I started this blog four months ago because I wanted to contribute to the public debate over the unfolding drama in Ukraine. I had given a number lectures and interviews on the crisis, and had written two opinion pieces, but events were unfolding very fast and I wanted a way to contribute quickly and frequently, so I decided to try my hand at a blog.
I have very much enjoyed the experience, despite the depressing subject matter. It has forced me to follow the events as carefully as I can, albeit from a distance, and it has led me to explore certain topics, such as the Transnistria situation, that I had not written about in the past.
My goal has been to weigh the evidence and try to predict what is going to happen to the best of my ability. Initially I thought I should put my money where my mouth was and spell out what I thought the odds were of certain outcomes (e.g., “There is a 35 percent chance the Russians will invade in the next two months”). After trying this for a while, however, I decided the practice suggested a precision that I did not intend (and sounded odd), so I changed to nominal scaling (e.g., likely, unlikely, highly unlikely, etc.).
That said, as someone who spent far too much time in college playing backgammon for more money than was wise, I think social scientists should be encouraged to predict/forecast – it is humbling to be regularly reminded that you can be wrong. Making predictions frequently, and getting some of them wrong, is also a good way to improve forecasting skills. One has to be careful, however, to distinguish between bad forecasting and being wrong (a distinction that escapes many people). If I say the odds of rolling double sixes is 1/36, and that it is therefore very unlikely that you will roll double sixes on your next play, but you then promptly roll them, I would be foolish to conclude that my forecasting had been poor. (It would be nice if people remembered this distinction when a very improbable event happens, and intelligence agencies are immediately blamed for an “intelligence failure” – improbable stuff happens all the time, as anyone in the prediction business understands.)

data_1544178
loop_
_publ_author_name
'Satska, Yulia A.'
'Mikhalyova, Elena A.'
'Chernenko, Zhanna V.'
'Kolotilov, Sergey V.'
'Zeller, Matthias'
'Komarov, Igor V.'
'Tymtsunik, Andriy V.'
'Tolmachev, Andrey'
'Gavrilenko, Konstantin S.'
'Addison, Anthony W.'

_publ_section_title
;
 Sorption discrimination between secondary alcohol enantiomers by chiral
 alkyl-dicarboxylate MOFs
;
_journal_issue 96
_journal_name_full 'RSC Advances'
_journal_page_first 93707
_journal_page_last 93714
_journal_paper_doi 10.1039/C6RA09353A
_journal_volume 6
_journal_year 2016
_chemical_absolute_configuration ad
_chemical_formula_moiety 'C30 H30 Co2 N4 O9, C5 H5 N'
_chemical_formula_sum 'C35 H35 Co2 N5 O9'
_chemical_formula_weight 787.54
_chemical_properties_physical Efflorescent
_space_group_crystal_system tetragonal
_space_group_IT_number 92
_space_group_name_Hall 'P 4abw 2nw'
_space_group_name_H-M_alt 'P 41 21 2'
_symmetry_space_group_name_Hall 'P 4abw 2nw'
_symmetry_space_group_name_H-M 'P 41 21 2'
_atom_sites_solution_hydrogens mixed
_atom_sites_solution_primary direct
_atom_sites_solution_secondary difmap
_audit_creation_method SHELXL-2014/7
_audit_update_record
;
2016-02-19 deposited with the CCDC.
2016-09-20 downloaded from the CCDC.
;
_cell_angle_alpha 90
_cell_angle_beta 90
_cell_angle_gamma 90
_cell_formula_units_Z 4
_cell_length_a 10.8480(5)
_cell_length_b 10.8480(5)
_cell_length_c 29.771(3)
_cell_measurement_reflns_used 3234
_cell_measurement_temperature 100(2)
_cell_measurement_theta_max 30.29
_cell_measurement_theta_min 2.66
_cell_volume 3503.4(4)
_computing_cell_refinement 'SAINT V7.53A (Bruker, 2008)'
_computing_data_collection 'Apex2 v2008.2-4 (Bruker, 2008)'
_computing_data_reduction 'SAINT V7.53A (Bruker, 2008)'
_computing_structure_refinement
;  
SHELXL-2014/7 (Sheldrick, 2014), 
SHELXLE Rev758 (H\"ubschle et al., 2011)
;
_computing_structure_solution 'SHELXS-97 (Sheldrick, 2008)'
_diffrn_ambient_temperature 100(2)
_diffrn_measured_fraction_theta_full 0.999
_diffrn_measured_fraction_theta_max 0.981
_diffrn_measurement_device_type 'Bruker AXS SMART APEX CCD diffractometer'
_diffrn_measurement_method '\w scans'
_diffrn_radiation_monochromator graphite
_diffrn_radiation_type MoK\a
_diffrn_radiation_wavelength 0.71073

At any rate, reflecting on my posts to date, there are at least two that I wish I had written differently. The first is my post of June 20 (“What’s behind Russia’s ‘humanitarian intervention’ in eastern Ukraine”). The language in the post itself was appropriately hedged (“If a Russian ‘humanitarian intervention’ is indeed under way…”), but the title of the post was not, which was a mistake. I decided not to change it after the fact, though, because I thought it would look like I was trying to cover up an error – and it is true that I thought, incorrectly, that the evidence suggested that an overt Russian intervention, and not just a surge in men and materials crossing the border, had begun.
My second regret is a careless insertion of the word “more” in my July 28 post (“How will Russia react to Ukraine’s battlefield successes?”). The original sentence, with the offending word highlighted, was: “And we may well witness air-to-air combat between Ukrainian and Russian fighter jets, more Russian SAM strikes against Ukrainian aviation from Russian territory, Ukrainian SAM missile strikes against Russian aviation coming across the border, and artillery and rocket exchanges across the border.” The “more” was inappropriate because, as someone pointed out to me, there was no evidence that SAMs had been fired from Russian territory at Ukrainian aviation. It was also unnecessary, since I was referring to what might happen in the future. Because the word did not reflect what I actually thought at the time, I removed it once the error was pointed out. Testimony, I suppose, to the disadvantage of writing quickly without vetting by peers and a professional editor.